Deakin University

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Systematic review of the effectiveness of health promotion interventions targeting obesity prevention in school-based staff

School-based employee interventions can benefit the health of staff and have the potential to influence the health of school students through role-modelling. However, interventions within schools typically focus on students, with very few studies addressing obesity and related health behaviours among school staff. A systematic review of the peer-reviewed literature published between January 2000 and May 2020 was undertaken to synthesize the evidence on the impact that school-based obesity prevention programmes have on the staff they employ. Search terms were derived from four major topics: (i) school; (ii) staff; (iii) health promotion and (iv) obesity. Terms were adapted for six databases and three independent researchers screened results. Studies were included if they reported on the outcomes of body weight, dietary behaviours and/or physical activity. Of 3483 papers identified in the search, 13 studies met the inclusion criteria. All 13 studies included an intervention that focussed on improving nutrition, physical activity or both. All included studies demonstrated a positive outcome for either dietary intake, weight or body mass index or physical activity outcomes, however not all results were statistically significant. The included studies showed promising, although limited, impacts on employee health outcomes. This review demonstrated a lack of global focus and investment in interventions targeting school staff, particularly in contrast to the large amount of research on school-based health promotion initiatives focussed on students. There is a need for further research to understand effective interventions to promote health and prevent obesity in this large, diverse and influential workforce.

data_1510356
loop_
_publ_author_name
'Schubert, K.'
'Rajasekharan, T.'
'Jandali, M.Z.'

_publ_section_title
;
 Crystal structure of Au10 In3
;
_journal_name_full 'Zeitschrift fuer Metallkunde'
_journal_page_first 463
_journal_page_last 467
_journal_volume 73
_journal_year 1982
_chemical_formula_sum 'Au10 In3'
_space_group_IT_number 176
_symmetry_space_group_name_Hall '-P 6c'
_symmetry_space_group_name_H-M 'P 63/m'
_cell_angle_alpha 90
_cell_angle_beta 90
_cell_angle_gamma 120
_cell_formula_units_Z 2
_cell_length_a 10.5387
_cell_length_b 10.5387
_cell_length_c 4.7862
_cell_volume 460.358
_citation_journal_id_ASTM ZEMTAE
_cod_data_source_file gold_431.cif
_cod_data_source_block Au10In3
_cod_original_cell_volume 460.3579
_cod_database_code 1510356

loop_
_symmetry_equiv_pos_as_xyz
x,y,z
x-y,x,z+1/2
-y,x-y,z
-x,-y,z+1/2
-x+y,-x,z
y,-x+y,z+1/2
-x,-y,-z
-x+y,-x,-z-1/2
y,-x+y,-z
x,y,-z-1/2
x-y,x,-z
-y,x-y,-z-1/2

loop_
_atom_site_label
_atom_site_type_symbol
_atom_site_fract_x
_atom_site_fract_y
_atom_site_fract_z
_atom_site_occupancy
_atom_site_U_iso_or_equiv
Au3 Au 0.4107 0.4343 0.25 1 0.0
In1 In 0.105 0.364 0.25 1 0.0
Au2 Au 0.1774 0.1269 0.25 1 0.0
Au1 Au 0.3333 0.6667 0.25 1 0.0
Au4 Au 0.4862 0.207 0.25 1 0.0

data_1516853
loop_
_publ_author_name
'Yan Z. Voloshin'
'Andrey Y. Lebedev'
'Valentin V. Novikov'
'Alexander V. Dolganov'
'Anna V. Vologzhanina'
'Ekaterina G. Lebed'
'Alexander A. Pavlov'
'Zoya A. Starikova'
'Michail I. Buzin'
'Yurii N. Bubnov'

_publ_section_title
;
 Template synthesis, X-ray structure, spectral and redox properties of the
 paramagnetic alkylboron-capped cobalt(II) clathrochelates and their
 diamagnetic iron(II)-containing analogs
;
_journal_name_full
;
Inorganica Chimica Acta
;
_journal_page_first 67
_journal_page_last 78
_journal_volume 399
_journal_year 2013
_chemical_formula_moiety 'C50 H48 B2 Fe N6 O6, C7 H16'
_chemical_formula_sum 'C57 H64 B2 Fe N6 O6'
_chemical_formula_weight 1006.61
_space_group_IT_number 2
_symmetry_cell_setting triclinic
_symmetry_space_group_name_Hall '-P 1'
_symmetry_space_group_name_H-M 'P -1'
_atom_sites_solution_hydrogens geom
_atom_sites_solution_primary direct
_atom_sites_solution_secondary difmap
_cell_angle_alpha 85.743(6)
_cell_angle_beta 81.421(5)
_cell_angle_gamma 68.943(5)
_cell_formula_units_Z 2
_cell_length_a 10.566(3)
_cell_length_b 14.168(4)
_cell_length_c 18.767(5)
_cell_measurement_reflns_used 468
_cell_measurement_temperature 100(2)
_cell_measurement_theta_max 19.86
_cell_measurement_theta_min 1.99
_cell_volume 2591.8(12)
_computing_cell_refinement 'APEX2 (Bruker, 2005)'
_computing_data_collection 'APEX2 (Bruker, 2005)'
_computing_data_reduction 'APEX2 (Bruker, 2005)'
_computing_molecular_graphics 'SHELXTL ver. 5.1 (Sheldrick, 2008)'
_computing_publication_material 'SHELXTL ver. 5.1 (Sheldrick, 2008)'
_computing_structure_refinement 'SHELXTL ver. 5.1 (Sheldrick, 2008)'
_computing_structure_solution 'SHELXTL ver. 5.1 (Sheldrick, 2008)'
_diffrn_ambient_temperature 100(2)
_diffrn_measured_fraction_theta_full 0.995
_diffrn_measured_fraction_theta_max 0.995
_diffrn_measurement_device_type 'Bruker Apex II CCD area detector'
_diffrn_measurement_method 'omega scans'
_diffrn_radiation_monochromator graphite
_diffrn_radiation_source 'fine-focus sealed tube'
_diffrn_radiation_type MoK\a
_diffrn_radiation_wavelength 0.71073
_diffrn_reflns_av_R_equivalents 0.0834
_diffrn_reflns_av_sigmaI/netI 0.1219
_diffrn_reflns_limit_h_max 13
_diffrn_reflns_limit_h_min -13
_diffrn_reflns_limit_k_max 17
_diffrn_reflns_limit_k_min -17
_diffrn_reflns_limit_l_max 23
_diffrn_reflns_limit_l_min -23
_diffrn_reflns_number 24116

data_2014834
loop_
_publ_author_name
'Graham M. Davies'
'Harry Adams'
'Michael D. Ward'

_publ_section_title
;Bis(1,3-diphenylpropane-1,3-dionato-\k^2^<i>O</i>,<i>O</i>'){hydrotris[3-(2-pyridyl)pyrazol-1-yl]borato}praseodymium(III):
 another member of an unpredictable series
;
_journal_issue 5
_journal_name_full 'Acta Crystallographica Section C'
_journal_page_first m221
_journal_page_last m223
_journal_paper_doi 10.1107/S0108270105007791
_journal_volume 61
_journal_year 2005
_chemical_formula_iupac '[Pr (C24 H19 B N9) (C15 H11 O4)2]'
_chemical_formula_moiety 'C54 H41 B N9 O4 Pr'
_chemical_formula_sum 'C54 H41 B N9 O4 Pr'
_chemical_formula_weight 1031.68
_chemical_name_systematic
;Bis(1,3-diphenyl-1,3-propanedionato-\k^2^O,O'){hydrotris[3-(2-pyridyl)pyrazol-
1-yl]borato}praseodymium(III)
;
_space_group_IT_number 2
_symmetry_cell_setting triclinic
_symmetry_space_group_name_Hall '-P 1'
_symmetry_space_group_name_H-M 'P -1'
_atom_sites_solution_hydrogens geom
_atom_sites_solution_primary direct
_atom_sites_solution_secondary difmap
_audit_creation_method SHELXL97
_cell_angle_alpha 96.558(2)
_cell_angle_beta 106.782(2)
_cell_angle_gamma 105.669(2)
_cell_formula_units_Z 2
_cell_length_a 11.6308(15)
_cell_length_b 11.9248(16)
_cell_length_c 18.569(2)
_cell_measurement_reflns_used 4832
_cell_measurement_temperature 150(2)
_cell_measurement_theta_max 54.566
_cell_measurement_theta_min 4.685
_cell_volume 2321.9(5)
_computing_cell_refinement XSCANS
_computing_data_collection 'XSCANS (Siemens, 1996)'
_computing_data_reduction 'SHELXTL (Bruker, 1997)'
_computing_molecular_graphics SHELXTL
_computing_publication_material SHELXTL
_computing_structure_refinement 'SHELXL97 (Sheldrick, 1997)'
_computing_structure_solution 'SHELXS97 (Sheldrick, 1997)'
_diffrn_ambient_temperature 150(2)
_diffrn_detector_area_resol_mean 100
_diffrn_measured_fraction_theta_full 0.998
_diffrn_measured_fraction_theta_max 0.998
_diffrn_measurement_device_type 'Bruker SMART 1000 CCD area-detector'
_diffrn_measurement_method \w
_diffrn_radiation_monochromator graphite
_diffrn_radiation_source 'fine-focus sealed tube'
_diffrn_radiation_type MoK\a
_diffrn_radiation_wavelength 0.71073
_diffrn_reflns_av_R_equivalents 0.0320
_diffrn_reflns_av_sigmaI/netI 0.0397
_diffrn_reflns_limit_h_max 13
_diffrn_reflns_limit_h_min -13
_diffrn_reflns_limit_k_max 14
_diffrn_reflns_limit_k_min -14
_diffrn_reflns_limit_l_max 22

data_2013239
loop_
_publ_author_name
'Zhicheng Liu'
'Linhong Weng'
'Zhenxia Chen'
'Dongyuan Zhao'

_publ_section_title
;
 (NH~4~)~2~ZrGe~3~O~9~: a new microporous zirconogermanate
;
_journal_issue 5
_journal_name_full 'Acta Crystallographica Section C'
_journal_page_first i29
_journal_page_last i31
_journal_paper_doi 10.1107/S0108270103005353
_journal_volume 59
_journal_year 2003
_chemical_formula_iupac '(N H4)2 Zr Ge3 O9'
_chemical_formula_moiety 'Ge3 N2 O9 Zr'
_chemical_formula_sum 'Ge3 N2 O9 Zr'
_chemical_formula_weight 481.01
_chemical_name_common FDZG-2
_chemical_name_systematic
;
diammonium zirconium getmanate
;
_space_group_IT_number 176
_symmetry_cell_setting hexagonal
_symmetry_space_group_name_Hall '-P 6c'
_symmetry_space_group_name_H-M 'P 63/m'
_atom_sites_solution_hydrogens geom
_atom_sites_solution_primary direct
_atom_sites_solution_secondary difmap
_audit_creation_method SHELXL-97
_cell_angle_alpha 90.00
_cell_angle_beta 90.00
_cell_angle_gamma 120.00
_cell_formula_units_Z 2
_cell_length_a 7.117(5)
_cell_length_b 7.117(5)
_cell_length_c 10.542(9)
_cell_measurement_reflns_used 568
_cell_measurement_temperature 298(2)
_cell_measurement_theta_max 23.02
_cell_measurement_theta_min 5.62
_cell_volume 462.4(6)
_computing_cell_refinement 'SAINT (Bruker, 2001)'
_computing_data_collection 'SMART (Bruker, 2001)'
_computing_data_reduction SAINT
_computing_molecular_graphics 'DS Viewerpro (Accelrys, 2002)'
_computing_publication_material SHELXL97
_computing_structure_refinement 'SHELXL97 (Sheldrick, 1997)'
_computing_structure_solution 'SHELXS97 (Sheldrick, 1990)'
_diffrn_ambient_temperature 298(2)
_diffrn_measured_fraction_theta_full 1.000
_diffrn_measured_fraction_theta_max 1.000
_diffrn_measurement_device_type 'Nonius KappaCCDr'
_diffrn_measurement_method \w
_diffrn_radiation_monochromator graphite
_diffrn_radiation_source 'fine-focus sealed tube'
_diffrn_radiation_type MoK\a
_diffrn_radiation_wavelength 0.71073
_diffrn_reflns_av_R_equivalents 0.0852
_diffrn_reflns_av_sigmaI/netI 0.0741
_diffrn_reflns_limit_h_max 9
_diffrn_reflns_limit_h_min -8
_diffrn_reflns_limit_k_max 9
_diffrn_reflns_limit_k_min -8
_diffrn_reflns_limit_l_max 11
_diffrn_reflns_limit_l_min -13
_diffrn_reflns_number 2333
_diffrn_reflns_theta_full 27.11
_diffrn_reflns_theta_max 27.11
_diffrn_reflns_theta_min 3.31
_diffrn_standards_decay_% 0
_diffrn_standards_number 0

Health Promotion International